Dr. Carolyn Finney : Black Faces, White Spaces

SAT, DEC 3, 2022

Storyteller, cultural geographer, and accidental environmentalist Carolyn Finney, PhD and Boston Public Library President David Leonard will discuss Dr. Finney’s book Black Faces, White Spaces: Reimagining the Relationship of African Americans to the Great Outdoors (2014). Garrett Dash Nelson, President & Head Curator of the Leventhal Map & Education Center at the Boston Public Library, will provide opening remarks.

After the conversation, there will be time for audience Q&A, and following that, there will be a chance for in-person attendees to purchase books from a soon to be determined local independent bookstore. Patrons who wish to purchase copies online may do so at the following link.

About the book

Why are African Americans so underrepresented when it comes to interest in nature, outdoor recreation, and environmentalism? In this thought-provoking study, Carolyn Finney looks beyond the discourse of the environmental justice movement to examine how the natural environment has been understood, commodified, and represented by both white and black Americans. Bridging the fields of environmental history, cultural studies, critical race studies, and geography, Finney argues that the legacies of slavery, Jim Crow, and racial violence have shaped cultural understandings of the “great outdoors” and determined who should and can have access to natural spaces.
Drawing on a variety of sources from film, literature, and popular culture, and analyzing different historical moments, including the establishment of the Wilderness Act in 1964 and the aftermath of Hurricane Katrina, Finney reveals the perceived and real ways in which nature and the environment are racialized in America. Looking toward the future, she also highlights the work of African Americans who are opening doors to greater participation in environmental and conservation concerns.

+ BIO: Carolyn Finney

Carolyn Finney, PhD is a storyteller, author and a cultural geographer who is grounded in both artistic and intellectual ways of knowing - she pursued an acting career for eleven years, but five years of backpacking trips through Africa and Asia, and living in Nepal changed the course of her life. Motivated by these experiences, Carolyn returned to school after a 15-year absence to complete a B.A., M.A. (gender and environmental issues in Kenya and Nepal), and a Ph.D. in Geography at Clark University (where she was a Fulbright and a Canon National Science Scholar Fellow).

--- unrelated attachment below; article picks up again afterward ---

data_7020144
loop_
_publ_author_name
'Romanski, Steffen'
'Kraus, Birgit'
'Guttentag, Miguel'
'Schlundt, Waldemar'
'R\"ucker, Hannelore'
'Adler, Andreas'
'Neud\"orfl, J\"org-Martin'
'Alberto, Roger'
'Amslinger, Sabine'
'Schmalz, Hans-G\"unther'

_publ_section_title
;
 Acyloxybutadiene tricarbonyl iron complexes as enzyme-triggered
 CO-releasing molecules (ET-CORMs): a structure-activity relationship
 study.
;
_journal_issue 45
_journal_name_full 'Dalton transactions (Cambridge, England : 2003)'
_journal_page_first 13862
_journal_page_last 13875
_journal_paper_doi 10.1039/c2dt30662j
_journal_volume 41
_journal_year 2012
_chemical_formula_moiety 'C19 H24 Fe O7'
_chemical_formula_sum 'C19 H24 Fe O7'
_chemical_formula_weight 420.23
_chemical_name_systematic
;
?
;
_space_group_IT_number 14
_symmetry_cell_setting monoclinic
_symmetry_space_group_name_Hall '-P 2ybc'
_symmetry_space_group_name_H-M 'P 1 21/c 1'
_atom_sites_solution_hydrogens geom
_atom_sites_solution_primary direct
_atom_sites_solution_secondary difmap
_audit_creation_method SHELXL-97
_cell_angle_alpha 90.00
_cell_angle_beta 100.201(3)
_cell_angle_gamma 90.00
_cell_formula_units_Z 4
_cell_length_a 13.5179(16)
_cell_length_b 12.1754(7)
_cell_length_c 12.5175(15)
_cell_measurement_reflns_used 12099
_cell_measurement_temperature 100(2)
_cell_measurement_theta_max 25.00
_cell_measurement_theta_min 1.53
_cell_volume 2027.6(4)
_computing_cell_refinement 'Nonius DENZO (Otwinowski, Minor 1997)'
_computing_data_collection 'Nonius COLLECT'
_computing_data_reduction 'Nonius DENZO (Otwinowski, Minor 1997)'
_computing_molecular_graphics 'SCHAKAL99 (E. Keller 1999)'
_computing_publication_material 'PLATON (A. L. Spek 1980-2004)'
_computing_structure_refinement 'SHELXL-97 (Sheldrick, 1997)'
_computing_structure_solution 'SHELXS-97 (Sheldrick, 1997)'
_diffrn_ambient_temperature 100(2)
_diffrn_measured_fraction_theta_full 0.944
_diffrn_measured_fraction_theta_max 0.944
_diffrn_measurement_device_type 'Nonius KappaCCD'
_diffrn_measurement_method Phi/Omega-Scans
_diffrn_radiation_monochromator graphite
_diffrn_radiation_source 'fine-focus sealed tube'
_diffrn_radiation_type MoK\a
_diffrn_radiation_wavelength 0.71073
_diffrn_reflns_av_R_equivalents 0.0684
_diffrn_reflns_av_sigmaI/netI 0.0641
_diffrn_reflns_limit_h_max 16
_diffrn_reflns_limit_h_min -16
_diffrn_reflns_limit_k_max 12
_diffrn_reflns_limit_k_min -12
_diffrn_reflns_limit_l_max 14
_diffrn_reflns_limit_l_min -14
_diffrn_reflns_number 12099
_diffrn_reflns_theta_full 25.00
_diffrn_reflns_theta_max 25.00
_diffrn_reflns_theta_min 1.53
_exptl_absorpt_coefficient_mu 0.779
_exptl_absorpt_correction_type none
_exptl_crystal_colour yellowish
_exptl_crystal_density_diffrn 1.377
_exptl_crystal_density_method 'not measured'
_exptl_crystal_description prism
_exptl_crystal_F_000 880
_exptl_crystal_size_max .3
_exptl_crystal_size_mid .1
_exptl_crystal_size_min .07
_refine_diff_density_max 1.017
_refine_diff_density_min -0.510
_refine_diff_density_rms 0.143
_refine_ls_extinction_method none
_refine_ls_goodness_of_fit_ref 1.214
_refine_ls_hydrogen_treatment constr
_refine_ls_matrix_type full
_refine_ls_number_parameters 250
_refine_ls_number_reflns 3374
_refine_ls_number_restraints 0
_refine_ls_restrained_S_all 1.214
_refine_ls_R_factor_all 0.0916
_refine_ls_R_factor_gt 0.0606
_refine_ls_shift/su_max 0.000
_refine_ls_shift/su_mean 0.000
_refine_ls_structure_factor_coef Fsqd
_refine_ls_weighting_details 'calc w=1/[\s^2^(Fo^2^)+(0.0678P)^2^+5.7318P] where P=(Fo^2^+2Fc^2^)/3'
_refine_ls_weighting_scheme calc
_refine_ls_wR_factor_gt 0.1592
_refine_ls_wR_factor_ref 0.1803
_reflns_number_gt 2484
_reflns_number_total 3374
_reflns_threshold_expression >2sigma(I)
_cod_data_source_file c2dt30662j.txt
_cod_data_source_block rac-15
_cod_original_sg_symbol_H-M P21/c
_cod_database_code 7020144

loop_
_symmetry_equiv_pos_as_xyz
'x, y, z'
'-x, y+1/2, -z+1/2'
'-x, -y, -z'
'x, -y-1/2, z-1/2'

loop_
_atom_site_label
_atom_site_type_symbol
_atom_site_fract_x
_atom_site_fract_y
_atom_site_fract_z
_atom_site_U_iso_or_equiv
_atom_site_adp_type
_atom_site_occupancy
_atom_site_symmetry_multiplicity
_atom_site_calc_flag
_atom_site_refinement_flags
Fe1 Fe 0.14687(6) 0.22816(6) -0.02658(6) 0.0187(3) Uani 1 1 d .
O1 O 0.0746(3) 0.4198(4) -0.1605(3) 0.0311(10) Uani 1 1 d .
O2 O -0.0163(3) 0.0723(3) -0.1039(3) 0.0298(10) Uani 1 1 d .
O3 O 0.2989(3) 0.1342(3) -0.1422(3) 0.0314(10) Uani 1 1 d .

Along with public speaking (nationally & internationally), writing, media engagements, consulting & teaching (she has held positions at Wellesley College, the University of California,
Berkeley & the University of Kentucky), she served on the U.S. National Parks Advisory Board for eight years. Her first book, Black Faces, White Spaces: Reimagining the Relationship of African Americans to the Great Outdoors was released in 2014. Recent publications include Self-Evident: Reflections on the Invisibility of Black Bodies in Environmental Histories (BESIDE Magazine, Montreal Spring 2020), The Perils of Being Black in Public: We are all Christian Cooper and George Floyd (The Guardian, June 3rd 2020), and Who Gets Left Out of the Great Outdoors Story? (The NY Times November 4 2021). Upcoming essays include “J_oy isa Revelation_” in Nature Swagger: Stories and Visions of Black Joy in the Outdoors (edited by Rue Mapp, Chronicle Books, Oct. 2022) and “Memory Divine” in the upcoming anthology, A Darker Wilderness: Black Nature Writing from Soil to Stars (edited by Erin Sharkey, Milkweed Press, Feb. 2023).

She is currently working on her new book (creative non-fiction) that takes a more personal journey into the very complicated relationship between race, land & belonging in the United States, and a performance piece entitled The N Word: Nature Revisited as part of an Andrew W. Mellon residency at the New York Botanical Gardens Humanities Institute. Along with being the new columnist at the Earth Island Journal, she was recently awarded the Alexander and Ilse Melamid Medal from the American Geographical Society and is a scholar-in-residence in the Franklin Environmental Center at Middlebury College.

You can find out more about Carolyn at carolynfinney.com.

Credit Photo : Nicholas Nichols

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